Exercise 2 (519) 01. men, women, children LIVED 02. position GAVE 03. anyone DID REFUSE 04. group WAS 05. people FLED 06. they COULD TRAIN 07. lessons WERE TAUGHT 08. ninja SNEAKED, STRUCK 09. warriors GAINED, WERE FEARED 10. [you] HAND
The Parts of a Sentence Pt. 2 (Complements)
Complements Quite often we need more than just a subject and a verb for a COMPLETE THOUGHT. They sent. They sent us a fruitcake. The students seem. The students seem well educated.
The Direct Object Direct Object (DO) = Noun or Pronoun that receives the action of an action verb. To find the DO, ask “WHOM?” or “WHAT?” after a transitive verb. I forgot my homework. “I forgot what?” I forgot my homework. The dog bit Joe and me, and we got rabies. “The dog bit whom?” The dog bit Joe and me. “We got what?” We got rabies.
The Indirect Object The Indirect Object (IO) appears BEFORE the DO and receives the DO. To whom / to what (for whom / for what) Mr. Bulgrien showed our class the movie. He showed what? The movie (DO) He showed it to whom? Our class (IO) Show me the money! Show what? The money (DO) Show it to whom? Me (IO) Tell Joe and me the truth. IO: ____________
Indirect Object – important note Don’t confuse an indirect object (IO) with an object of a preposition (OP) If it says “to ___” or “for ___” then it’s an OP. Give me all of your money. IO Give all of your money to me. OP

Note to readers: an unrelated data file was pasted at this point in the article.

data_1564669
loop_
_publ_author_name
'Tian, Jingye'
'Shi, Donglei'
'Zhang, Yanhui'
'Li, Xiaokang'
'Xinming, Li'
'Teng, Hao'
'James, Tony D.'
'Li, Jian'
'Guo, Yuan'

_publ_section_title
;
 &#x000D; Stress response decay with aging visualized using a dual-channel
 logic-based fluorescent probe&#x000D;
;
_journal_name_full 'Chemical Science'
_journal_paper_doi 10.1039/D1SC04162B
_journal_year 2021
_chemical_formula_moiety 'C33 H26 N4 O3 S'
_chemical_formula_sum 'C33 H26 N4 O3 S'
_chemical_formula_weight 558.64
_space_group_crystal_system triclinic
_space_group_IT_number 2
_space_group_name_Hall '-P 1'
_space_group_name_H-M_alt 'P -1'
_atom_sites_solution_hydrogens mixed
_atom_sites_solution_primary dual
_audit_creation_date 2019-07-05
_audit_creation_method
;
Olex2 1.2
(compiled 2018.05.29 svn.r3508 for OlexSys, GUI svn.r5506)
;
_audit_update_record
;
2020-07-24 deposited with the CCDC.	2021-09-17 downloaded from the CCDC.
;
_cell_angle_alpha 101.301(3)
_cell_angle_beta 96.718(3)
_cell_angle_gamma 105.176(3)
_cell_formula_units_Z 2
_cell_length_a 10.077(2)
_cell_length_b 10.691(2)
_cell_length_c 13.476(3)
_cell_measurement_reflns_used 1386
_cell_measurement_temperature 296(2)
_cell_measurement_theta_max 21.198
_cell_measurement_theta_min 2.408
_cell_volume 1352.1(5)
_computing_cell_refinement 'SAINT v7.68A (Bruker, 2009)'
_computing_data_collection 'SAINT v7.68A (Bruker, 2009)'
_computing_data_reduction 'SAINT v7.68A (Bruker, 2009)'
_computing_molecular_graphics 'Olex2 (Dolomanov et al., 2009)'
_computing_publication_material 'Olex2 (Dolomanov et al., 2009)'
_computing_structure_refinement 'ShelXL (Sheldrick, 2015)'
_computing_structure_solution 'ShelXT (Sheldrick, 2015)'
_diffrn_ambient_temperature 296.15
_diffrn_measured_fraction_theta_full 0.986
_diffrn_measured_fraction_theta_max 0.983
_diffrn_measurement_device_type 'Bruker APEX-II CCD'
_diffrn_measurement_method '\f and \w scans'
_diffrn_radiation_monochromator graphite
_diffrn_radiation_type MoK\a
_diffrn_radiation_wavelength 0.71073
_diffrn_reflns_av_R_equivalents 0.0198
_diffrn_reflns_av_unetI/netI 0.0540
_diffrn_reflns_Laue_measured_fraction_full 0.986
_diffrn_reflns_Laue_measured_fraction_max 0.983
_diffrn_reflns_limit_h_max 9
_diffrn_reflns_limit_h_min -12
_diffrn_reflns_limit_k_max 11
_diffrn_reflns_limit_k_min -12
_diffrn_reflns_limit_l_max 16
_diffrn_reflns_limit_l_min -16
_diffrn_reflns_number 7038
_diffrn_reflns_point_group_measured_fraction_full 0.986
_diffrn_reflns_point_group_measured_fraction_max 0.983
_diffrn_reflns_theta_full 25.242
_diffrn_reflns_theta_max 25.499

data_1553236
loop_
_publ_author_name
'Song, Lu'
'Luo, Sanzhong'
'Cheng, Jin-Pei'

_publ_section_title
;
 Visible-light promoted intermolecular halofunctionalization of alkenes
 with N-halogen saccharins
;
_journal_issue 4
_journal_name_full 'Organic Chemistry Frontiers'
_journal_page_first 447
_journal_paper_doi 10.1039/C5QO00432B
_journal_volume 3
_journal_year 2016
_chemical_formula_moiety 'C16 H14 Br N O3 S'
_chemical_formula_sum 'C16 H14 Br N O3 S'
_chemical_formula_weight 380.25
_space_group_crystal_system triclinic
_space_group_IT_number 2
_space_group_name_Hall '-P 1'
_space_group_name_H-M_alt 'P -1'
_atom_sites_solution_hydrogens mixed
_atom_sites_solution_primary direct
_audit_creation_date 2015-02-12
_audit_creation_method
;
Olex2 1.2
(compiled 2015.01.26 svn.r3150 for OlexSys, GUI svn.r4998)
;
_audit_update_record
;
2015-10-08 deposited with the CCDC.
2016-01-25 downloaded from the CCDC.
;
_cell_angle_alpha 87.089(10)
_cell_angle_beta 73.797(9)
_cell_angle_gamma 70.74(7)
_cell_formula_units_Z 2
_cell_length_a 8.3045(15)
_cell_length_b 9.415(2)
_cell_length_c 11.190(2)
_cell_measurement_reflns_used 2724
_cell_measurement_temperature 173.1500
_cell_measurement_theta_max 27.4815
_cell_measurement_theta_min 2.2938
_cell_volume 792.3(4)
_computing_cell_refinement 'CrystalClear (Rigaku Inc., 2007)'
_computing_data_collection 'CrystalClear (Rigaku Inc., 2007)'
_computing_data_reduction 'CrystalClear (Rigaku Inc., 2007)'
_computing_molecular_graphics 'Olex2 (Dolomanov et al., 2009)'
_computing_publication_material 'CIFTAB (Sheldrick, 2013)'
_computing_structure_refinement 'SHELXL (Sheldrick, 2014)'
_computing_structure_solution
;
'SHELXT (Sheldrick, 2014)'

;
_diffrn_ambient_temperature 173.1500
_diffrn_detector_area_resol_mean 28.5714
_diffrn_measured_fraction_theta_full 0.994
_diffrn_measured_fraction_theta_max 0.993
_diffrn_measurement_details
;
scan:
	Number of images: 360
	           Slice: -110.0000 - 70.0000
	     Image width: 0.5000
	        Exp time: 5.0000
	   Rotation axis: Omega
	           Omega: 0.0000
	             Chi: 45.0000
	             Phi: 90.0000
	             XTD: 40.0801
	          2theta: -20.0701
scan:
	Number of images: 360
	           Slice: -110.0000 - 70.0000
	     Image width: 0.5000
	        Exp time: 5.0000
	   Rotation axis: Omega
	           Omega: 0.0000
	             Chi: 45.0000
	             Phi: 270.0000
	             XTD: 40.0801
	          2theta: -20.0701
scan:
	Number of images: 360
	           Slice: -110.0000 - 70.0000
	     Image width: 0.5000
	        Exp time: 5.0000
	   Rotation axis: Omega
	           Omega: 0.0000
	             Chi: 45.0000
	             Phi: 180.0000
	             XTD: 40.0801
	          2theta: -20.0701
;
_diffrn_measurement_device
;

The Objective Complement Objective Complement (OC) = word or word group that IDENTIFIES or modifies the DO. The seniors elected Irving president. They elected whom? Irving (DO) See how “president” identifies the DO? “President” is an OC.
More Objective Complements Only a few verbs can have OCs. Just “consider” and “make” and other verbs that can be REPLACED by “consider” and “make.” They call him their boss. They [consider] him their boss. They consider whom? Him (DO) = identified: their boss (OC) Paint my room red. [Make] my room red. Make what? My room (DO) = modified: red (OC) room.
Exercise 3 (524) 01. appeal DO 02. tons DO 03. homes DO 04. meal DO; special OC 05. candles DO 06. hobbyists IO; pastime DO 07. you IO; steps DO 08. candles IO; scent DO 09. wax DO; colors OC 10. mine DO; blue & white OC
The Subject Complement Subject Complement (SC) = word or word group in the predicate that identifies or describes the subject. It is linked to the subject by a LINKING VERB. Two types of SCs: Predicate Nominative (PN) Predicate Adjective (PA)